The study found two of the nine PFAS chemicals higher in volunteer firefighters than in the general public
By Patty Verbanas, Rutgers University
Volunteer firefighters — who comprise more than 65 percent of the U.S. fire service — have higher levels of “forever chemicals,” per- and polyfluoroalkyl substances (PFAS), in their bodies than the general public, according to a Rutgers study.
The study, which was published in the International Journal of Environmental Research and Public Health, compared the levels of nine PFAS chemicals in the blood of volunteer firefighters against levels in the general population.
It is the first study to evaluate volunteer firefighters’ exposure to PFAS, which are chemicals that accumulate in human bodies and in the environment and are found in everyday items like electronics and carpeting. PFAS have been associated with numerous health conditions that impact firefighters, including cardiovascular disease. Increasing evidence has linked them to cancer.
“The primary cause of line-of duty death among firefighters are heart attacks. They also get and die from many types of cancer more often than other people,” said lead author Judith Graber, an associate professor at Rutgers School of Public Health and a faculty member at the Environmental and Occupational Health Sciences Institute. “More than 95 percent of the U.S. population have these chemicals to some degree in their bodies, but firefighters have heightened exposure to PFAS through their protective gear and fire suppression foam and the burning materials they encounter that release particles, which can be inhaled or settle on gear and skin.”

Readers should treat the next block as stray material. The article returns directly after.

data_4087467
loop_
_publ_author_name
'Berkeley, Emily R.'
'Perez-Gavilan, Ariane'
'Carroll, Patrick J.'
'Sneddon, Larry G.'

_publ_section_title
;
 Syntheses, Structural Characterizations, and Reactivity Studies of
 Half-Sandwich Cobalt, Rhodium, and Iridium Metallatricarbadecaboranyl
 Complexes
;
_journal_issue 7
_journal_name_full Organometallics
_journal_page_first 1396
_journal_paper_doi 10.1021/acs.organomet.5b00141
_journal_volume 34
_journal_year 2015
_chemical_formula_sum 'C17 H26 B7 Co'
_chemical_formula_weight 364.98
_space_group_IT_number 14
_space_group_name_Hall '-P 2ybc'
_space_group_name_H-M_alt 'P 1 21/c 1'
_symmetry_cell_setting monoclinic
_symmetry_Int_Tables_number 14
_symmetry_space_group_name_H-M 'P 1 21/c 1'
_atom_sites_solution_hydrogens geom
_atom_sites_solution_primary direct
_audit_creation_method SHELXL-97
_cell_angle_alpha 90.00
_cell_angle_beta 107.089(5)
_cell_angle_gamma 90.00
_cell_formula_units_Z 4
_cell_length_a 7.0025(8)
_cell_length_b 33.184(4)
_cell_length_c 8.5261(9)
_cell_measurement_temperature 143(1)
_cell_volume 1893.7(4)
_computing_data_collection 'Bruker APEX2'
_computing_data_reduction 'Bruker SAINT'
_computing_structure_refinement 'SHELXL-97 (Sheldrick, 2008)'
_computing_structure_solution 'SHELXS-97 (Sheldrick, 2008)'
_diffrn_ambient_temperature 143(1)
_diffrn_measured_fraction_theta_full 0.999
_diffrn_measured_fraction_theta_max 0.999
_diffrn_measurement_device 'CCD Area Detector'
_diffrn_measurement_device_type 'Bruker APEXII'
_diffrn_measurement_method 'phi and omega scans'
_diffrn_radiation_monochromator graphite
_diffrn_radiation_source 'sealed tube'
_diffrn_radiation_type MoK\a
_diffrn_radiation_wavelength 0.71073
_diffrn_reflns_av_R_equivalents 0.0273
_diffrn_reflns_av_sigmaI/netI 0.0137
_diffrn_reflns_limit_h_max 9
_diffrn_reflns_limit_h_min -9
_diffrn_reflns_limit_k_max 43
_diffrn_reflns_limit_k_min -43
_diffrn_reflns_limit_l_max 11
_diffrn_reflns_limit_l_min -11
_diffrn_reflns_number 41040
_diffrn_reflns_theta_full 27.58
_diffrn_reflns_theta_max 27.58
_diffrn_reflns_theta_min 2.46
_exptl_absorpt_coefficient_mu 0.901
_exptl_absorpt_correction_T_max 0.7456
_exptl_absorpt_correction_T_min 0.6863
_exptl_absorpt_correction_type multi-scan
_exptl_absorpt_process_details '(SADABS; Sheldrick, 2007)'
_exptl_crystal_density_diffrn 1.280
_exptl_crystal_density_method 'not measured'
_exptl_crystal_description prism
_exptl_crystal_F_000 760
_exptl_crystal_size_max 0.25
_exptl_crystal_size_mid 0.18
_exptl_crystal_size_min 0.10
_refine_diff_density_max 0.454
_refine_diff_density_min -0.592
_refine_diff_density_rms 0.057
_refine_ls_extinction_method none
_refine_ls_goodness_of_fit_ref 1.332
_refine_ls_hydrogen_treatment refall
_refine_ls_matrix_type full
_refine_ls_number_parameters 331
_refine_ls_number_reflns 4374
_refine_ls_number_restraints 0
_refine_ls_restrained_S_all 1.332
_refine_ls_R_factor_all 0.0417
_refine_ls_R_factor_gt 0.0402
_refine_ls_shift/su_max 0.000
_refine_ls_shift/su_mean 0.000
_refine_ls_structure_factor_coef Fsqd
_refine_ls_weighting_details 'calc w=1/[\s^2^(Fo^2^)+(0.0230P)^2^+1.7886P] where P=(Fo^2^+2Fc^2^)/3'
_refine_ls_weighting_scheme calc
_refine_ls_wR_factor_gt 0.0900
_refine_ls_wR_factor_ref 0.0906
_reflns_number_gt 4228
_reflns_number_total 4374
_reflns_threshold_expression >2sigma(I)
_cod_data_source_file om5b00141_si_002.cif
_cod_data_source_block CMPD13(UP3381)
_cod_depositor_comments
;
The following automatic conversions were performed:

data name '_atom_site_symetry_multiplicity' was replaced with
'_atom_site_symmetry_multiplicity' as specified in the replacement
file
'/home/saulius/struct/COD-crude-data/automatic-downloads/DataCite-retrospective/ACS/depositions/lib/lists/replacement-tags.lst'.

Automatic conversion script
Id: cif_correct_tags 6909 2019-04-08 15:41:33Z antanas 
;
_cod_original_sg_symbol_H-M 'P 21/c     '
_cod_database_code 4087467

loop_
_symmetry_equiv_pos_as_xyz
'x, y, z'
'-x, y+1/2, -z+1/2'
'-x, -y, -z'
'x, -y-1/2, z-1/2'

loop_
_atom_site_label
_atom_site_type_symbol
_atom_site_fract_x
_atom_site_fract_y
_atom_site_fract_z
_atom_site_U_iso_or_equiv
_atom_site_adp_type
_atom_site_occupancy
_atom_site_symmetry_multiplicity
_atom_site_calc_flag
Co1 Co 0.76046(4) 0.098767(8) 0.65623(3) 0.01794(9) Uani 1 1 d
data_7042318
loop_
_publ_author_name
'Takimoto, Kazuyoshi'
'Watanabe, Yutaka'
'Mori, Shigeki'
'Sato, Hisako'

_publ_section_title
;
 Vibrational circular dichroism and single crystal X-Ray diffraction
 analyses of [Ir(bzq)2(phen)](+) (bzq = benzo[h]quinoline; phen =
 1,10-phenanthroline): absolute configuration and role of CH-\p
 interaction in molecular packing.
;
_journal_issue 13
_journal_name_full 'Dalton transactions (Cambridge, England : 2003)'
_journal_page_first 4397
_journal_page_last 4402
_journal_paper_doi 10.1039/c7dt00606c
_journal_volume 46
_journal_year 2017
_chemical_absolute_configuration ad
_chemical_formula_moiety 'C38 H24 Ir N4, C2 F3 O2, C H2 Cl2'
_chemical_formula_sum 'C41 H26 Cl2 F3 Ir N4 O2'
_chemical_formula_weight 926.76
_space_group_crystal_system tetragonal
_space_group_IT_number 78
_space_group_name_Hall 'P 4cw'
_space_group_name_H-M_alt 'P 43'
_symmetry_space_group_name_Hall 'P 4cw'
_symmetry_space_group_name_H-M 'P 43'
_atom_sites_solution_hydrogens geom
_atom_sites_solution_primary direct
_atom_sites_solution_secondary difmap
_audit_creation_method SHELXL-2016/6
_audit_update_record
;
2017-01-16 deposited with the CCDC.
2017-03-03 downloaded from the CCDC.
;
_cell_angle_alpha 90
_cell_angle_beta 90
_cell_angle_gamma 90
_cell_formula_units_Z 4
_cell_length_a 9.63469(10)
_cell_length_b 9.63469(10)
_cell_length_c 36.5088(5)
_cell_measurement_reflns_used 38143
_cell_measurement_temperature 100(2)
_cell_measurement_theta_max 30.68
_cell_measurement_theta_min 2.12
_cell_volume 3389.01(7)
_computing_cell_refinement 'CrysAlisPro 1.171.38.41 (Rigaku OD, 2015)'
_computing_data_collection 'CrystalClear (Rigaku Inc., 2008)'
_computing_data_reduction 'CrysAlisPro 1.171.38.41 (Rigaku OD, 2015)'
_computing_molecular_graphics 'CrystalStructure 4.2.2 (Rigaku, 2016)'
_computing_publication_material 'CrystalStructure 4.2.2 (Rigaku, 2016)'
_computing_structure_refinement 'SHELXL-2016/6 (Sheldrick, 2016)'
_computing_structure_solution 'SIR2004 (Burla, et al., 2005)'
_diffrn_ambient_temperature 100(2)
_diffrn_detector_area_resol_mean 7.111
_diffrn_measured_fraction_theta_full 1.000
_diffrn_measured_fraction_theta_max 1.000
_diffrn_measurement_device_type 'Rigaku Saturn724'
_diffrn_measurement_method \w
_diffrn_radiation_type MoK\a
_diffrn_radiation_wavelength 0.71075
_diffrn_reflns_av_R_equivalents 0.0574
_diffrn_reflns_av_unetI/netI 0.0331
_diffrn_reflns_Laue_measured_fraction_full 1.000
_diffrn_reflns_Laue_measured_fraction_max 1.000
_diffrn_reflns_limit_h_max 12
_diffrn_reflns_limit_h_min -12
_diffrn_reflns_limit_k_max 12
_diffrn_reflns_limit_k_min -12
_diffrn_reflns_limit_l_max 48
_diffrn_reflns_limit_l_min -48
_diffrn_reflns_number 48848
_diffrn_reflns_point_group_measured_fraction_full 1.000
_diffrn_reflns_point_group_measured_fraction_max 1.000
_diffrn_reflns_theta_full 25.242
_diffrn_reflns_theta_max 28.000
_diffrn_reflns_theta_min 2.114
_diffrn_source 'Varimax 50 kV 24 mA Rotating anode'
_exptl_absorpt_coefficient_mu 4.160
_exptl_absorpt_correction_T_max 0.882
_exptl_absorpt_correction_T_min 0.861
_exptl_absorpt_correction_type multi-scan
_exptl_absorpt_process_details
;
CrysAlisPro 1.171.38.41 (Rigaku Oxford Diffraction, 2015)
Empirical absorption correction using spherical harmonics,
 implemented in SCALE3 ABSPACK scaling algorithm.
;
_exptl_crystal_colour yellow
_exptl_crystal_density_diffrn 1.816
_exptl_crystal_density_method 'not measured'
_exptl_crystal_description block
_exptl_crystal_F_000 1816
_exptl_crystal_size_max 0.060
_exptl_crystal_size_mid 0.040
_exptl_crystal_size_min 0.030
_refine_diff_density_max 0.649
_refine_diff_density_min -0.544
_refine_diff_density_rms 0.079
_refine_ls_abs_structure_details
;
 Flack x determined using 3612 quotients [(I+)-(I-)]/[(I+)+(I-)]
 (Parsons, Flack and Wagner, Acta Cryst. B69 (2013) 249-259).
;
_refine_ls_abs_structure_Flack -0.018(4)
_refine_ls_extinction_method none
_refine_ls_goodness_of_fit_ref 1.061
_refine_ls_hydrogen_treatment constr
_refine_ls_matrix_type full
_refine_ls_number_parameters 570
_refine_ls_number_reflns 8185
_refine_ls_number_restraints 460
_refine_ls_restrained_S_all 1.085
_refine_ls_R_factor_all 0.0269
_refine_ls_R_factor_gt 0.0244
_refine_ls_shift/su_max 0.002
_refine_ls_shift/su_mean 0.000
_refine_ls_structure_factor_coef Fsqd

The study surveyed 135 members of a volunteer fire department in New Jersey on their lifestyle and cancer risk factors and compared traces of nine PFAS chemicals in their blood against the levels recorded in the general population in the Centers for Disease Control and Prevention’s National Health and Nutrition Examination Survey, which tracks the health status of a nationally representative sample of 5,000 people annually. Although there are more than 4,000 PFAS chemicals, the study looked at the nine chemicals that the CDC has tracked the longest and are most often seen in the general population.
The researchers found that the levels of two of the chemicals studied — perfluorododecanoic acid (PFDoA) and perfluorodecanoic acid (PFDA) — were higher in volunteer firefighters. “Notably, we found PFDoA levels in 80 percent of the firefighters, but little in the general public,” Graber said.
Higher chemical levels also were associated with the number of years of firefighting; the average participant had 20 years of experience. Since they are always on call, volunteer firefighters could potentially accumulate more years of firefighting-related exposures than their career counterparts, Graber said.
“The number one risk of a firefighter is being protected from the fire. The chemicals used in fire suppression foam and the protective clothing firefighters use came out 40 years ago when people thought they were safe, and they work well for what they are intended to do,” Graber said. “Further research is needed to better understand the sources of these chemicals and to design effective foam and protective clothing that do not use these chemicals.”